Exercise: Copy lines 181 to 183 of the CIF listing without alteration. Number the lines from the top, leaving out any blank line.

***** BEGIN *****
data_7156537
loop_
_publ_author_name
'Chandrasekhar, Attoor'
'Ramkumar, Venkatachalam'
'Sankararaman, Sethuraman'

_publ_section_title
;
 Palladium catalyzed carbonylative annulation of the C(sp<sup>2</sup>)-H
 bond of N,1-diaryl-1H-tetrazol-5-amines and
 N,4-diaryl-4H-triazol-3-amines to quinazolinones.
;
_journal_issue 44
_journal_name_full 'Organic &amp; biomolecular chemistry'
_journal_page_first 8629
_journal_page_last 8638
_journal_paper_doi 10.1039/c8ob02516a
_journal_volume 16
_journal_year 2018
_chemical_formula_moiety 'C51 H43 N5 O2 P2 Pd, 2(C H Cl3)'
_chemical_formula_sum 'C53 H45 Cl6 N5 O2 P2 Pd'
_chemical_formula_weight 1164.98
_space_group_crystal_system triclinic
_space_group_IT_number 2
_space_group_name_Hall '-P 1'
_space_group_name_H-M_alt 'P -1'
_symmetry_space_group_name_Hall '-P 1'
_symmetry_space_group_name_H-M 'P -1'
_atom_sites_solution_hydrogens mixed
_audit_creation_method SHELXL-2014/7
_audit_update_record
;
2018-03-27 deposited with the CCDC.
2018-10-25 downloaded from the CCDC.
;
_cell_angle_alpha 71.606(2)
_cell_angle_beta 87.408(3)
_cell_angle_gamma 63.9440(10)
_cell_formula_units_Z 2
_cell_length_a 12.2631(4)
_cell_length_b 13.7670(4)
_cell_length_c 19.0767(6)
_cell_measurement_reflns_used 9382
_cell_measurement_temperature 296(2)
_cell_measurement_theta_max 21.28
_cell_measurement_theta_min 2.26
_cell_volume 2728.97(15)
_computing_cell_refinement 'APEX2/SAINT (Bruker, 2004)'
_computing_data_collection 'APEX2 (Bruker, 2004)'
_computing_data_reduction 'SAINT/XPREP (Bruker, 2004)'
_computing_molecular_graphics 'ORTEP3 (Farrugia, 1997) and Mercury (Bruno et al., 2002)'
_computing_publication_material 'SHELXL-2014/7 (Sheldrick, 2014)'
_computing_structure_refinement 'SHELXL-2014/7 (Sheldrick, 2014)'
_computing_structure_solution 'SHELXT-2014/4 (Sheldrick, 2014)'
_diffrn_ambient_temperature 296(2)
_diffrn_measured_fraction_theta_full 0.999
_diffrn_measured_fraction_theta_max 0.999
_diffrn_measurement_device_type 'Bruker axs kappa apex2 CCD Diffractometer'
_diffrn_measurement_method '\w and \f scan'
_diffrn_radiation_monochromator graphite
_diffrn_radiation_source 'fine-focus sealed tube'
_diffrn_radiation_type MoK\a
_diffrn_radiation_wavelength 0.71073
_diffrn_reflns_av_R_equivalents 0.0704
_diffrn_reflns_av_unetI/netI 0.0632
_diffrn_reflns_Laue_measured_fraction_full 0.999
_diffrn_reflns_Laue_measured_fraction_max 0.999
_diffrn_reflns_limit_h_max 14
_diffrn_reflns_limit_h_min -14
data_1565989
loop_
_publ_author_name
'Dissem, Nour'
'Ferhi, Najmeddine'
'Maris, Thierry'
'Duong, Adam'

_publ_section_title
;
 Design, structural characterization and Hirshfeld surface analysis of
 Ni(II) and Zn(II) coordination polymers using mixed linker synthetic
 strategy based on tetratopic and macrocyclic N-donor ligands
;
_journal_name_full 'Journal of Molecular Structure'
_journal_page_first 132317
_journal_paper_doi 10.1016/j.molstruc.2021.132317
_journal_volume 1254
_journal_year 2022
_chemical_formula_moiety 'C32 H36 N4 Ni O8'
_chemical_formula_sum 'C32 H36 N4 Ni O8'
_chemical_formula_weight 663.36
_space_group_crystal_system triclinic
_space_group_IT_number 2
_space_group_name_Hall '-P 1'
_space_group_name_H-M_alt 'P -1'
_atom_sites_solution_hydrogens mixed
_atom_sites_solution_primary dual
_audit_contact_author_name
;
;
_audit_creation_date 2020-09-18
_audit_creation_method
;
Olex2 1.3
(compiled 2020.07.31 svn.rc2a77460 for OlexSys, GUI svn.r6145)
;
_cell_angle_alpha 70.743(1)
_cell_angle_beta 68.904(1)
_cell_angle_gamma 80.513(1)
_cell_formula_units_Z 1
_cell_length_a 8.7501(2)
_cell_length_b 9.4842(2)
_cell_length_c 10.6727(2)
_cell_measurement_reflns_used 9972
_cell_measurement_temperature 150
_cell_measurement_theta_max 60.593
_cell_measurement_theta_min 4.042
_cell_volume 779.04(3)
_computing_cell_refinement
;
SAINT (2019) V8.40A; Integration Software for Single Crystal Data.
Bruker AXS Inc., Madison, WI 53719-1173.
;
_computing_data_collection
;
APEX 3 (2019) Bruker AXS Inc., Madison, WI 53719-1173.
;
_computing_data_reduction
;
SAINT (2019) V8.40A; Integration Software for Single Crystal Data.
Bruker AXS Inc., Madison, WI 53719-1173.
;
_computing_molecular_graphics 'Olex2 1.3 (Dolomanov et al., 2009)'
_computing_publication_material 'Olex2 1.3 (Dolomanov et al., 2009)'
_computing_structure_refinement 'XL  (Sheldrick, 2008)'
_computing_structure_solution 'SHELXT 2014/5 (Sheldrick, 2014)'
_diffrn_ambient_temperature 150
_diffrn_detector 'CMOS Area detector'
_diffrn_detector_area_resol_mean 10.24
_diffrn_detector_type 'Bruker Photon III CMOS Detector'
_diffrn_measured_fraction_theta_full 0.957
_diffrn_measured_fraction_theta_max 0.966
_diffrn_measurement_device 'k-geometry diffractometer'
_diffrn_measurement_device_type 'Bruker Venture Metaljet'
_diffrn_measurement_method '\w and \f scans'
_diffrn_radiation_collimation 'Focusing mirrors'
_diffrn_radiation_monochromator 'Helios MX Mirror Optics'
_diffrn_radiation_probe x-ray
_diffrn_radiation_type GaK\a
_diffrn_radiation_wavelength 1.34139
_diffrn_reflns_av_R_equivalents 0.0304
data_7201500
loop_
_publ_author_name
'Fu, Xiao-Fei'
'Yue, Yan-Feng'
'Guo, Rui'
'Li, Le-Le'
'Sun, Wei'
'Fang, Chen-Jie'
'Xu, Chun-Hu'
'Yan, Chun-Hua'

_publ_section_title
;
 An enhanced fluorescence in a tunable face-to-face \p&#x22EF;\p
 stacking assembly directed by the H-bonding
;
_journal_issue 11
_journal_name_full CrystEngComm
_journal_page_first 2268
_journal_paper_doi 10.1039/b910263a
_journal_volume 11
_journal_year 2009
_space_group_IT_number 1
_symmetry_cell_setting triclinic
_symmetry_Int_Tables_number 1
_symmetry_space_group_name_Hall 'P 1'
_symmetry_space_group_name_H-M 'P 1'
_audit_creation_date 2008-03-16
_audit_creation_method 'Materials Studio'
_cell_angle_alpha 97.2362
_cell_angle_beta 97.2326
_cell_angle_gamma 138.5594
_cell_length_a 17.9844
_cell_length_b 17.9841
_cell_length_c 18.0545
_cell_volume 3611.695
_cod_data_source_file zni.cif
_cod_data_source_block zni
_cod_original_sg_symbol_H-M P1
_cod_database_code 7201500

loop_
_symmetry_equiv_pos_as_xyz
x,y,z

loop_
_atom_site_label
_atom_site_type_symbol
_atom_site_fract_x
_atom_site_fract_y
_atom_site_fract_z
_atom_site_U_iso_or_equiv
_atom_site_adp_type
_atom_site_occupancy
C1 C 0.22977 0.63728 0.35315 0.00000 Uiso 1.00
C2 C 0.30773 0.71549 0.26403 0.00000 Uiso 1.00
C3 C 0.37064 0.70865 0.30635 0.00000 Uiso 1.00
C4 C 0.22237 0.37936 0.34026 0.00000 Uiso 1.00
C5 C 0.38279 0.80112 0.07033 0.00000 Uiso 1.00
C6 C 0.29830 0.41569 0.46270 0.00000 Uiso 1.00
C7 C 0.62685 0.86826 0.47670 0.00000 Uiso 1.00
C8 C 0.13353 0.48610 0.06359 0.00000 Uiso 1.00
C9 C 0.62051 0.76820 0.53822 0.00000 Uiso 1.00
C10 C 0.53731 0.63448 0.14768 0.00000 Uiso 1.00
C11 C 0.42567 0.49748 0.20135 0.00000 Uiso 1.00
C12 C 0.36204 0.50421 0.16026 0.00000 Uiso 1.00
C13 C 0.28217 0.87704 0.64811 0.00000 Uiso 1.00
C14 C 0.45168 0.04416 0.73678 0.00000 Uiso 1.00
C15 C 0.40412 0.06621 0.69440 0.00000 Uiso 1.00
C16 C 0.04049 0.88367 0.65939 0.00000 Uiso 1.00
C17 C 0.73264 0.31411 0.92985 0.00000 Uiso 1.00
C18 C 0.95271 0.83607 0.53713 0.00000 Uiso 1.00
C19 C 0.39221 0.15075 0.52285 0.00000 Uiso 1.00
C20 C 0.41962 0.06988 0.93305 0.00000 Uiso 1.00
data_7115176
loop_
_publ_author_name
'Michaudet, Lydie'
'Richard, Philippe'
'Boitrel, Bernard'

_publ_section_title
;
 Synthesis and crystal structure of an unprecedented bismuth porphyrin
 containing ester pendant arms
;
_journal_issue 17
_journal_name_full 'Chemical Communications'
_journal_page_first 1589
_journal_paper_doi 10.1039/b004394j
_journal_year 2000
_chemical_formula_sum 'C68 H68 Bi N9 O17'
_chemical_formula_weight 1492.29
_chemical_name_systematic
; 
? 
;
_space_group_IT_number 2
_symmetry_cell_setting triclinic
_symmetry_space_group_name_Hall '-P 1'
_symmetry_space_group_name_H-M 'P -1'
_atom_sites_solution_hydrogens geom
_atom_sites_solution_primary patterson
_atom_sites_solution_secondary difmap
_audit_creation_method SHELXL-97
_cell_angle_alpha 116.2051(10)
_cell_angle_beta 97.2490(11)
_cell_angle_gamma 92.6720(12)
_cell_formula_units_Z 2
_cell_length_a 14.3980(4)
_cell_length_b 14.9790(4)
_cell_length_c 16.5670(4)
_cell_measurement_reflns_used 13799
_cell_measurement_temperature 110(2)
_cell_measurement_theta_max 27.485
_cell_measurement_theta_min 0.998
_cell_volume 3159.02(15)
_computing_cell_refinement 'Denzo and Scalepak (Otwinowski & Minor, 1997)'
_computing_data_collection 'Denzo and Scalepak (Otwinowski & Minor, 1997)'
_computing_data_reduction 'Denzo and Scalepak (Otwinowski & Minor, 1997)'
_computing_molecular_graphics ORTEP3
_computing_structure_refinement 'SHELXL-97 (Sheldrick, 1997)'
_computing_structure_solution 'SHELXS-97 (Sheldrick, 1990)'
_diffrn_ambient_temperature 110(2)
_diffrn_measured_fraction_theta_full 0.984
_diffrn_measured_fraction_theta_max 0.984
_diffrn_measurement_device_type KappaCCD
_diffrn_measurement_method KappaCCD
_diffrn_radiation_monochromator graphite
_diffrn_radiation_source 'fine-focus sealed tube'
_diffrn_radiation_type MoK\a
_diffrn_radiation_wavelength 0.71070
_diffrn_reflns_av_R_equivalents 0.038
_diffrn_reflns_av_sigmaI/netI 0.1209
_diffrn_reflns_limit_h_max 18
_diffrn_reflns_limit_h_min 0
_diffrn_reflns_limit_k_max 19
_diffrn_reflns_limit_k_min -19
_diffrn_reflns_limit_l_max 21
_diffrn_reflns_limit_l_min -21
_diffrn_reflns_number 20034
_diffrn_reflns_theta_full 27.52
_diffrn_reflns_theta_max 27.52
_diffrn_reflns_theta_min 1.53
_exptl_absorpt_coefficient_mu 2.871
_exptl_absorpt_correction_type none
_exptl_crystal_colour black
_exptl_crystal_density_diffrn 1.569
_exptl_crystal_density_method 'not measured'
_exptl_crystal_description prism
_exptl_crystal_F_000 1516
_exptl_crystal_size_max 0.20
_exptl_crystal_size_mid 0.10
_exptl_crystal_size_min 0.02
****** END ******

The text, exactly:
_cell_angle_beta 97.2326
_cell_angle_gamma 138.5594
_cell_length_a 17.9844